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June 19, 2021
"No Uncle Tom Stuff”: Reflecting on Juneteenth and Bessie Coleman
June 19, 1865, Texas—A Union Army General, Gordon Granger informed the enslaved African Americans of Texas of their freedom. June 19, 1925—A young Black woman climbed into her aircraft and took to the skies in Houston, Texas. White and Black audiences, separated by different seating arrangements, cheered in unison. Reflect on the significance of both of these events and what it means today.
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Bessie Coleman 'Black Heritage' postage stamp
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June 15, 2021
Celebrating the Centennial of Bessie Coleman as the First Licensed African American Woman Pilot
One-hundred years ago, Bessie Coleman became the first African American woman to earn a pilot's license. Her remarkable journey reflects the racist and sexist struggles many faced across the nation, and worldwide, in the 1920s—both in the air and on the ground.
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Wall Slide
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June 14, 2021
Bessie Coleman: Five Stories You May Not Know
Pioneering aviator Bessie Coleman's life and legacy aren’t just limited to aviation. In the air and on the ground, she made history, changed history, and witnessed history.
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June 10, 2021
AirSpace Season 4, Ep. 9 Chicago Flyer
In the early days of aviation flying was dangerous and expensive. Even if you could afford it, societal barriers in the United States kept many would-be pilots grounded. But in Chicago, the Challenger Air Pilots Association cultivated a community that has since helped thousands of Black pilots learn how to fly. And it all started with a broken down car.
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June 04, 2021
Almost Blind and Completely Exhausted: Gene Cernan’s Disastrous Gemini Spacewalk
Space history curator Michael Neufeld recounts the harrowing spacewalk of astronaut Gene Cernan on the Gemini IX-A mission.
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Eugene Cernan is pictured here outside of the Gemini IX-A spacecraft during his extravehicular activity (EVA)
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May 28, 2021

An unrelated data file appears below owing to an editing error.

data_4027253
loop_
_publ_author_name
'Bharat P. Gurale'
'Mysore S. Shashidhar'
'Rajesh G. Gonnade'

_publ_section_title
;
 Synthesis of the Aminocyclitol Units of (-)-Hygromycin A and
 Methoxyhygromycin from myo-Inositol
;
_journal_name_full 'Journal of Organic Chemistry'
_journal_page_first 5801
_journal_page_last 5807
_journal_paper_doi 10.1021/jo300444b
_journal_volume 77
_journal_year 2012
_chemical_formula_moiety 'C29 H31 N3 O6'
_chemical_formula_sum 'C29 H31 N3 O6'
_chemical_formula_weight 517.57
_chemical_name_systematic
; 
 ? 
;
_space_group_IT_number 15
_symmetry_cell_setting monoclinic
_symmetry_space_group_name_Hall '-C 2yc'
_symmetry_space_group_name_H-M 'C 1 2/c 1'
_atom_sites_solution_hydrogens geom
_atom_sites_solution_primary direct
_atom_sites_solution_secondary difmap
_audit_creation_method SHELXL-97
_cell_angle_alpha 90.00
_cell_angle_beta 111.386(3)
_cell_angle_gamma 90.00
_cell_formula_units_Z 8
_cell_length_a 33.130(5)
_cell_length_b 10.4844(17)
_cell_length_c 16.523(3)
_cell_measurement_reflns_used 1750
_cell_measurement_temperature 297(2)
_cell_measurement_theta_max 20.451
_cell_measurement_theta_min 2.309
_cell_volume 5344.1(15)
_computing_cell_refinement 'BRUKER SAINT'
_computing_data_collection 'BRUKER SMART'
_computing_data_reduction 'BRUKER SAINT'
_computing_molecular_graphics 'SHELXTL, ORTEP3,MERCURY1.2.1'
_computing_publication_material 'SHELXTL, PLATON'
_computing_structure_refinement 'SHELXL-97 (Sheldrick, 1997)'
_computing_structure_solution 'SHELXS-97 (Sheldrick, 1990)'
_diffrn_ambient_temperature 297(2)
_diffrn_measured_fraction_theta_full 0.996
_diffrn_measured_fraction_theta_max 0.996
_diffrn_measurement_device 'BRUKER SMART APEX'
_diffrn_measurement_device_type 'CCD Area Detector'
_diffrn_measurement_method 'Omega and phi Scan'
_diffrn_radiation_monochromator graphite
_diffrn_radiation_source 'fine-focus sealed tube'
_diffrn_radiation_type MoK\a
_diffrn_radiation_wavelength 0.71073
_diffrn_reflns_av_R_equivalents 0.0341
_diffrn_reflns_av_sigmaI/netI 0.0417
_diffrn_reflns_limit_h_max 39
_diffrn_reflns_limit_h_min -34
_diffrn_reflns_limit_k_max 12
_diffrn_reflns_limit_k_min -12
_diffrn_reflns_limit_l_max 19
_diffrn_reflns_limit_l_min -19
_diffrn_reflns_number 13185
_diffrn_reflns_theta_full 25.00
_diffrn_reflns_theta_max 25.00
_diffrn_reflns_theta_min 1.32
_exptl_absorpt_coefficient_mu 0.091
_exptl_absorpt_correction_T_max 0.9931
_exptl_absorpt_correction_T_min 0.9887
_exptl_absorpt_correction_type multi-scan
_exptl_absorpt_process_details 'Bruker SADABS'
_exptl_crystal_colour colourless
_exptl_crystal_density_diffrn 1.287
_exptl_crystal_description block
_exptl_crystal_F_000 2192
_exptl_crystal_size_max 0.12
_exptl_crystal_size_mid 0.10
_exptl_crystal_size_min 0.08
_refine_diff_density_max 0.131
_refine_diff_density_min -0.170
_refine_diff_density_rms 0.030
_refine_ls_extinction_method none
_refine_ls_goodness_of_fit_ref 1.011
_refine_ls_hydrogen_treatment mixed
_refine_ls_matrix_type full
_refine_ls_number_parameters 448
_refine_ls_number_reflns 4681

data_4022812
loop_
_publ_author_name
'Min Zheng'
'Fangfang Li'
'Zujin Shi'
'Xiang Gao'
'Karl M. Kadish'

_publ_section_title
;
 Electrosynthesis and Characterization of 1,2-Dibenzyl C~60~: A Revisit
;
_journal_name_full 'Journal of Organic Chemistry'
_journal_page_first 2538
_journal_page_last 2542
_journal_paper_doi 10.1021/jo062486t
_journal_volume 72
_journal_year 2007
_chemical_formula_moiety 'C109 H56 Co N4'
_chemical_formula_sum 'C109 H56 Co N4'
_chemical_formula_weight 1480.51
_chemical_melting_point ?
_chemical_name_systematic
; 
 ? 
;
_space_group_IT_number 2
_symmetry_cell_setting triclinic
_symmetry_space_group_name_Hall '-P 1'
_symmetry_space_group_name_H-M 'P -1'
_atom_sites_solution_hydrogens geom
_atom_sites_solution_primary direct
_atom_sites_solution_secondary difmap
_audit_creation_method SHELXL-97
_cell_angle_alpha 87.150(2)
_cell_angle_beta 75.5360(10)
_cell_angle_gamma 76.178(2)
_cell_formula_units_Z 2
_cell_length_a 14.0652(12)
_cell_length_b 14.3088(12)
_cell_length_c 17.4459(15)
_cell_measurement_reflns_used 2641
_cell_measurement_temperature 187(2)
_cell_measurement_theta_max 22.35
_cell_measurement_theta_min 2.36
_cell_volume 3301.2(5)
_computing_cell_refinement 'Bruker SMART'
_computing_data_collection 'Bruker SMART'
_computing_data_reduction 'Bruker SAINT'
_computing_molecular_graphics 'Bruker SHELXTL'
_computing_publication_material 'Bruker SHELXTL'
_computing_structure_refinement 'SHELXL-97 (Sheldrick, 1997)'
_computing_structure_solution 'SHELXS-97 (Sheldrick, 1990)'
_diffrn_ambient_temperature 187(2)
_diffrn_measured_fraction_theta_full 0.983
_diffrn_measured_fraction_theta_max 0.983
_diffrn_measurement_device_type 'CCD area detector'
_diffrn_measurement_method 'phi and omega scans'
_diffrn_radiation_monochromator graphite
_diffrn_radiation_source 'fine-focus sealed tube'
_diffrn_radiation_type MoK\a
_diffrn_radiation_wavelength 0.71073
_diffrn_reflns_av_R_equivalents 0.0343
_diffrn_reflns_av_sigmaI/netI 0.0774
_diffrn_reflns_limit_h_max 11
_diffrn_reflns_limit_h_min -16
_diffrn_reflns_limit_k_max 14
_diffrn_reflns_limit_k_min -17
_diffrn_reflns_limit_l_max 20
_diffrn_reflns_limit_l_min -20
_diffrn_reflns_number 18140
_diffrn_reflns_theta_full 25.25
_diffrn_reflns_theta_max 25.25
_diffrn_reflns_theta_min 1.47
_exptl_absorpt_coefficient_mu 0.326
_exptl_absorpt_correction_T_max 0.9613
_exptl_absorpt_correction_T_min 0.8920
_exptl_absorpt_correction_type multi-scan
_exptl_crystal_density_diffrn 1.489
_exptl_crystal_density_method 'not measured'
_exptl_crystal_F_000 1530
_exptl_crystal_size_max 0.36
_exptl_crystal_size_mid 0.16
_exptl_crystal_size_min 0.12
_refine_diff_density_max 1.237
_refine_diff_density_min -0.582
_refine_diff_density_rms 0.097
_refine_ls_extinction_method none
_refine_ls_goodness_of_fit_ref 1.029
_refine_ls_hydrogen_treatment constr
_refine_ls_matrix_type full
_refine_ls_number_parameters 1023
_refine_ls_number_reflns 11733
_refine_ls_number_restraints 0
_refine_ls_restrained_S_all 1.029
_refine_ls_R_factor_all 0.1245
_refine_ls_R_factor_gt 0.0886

Colorful World War II Posters: A Message from the U.S. Government
During World War II the United States government used colorful and catchy posters to build public support for the war and remind pilots, mechanics, and other aviation workers to follow best practices for safety, resource preservation, and efficiency.
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World War II aviation poster that reads "build more b-29's"
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May 27, 2021
AirSpace Season 4, Ep. 8: Safety Dance
If you’ve flown commercial, you’re familiar with the preflight safety spiel. On this episode, Emily, Matt, and Nick dive into the history of the inflight safety briefing to better understand the evolution from straight-forward instruction to Hollywood production, and an expert in cabin safety weighs in on whether these flashy videos  actually make air travel safer.
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May 23, 2021
Porokoru Patapu “John” Pohe: The first Māori trained as a pilot to serve in the Royal New Zealand Air Force
In the late fall of 1940, a troopship loaded with new pilots fresh out of primary flight school arrived in Vancouver, Canada. Porokoru Patapu “John” Pohe, first Māori trained as a pilot to serve in the Royal New Zealand Air Force, was amongst them. Captured as a prisoner of war, Pohe became involved with the plot for a mass escape from prison camp Stalag Luft III in Żagań, Poland. The 1963 epic film, “The Great Escape,” immortalized the event.
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Handley Page Halifax in flight with clouds and the Earth in the background
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May 18, 2021
New Perspectives of Old Worlds
The upcoming Kenneth C. Griffin Exploring the Planets Gallery at the National Air and Space Museum will give visitors a new perspective on the many worlds within our solar system.
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Rendering of Kenneth C. Griffin Exploring the Planets Gallery at the National Air and Space Museum
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May 16, 2021
The People Behind Astronomical Plates and Notebooks: Project PHaEDRA and the Harvard College Observatory Computers
Astronomers at Harvard’s central observatory in Cambridge, Massachusetts, and its new observatory in Arequipa, Peru, ultimately produced over 500,000 glass plate images of the night sky. Directors of the Harvard College Observatory hired women to study, organize, and care for its immense glass plate collection in Cambridge.
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Group portrait of computers at Harvard College Observatory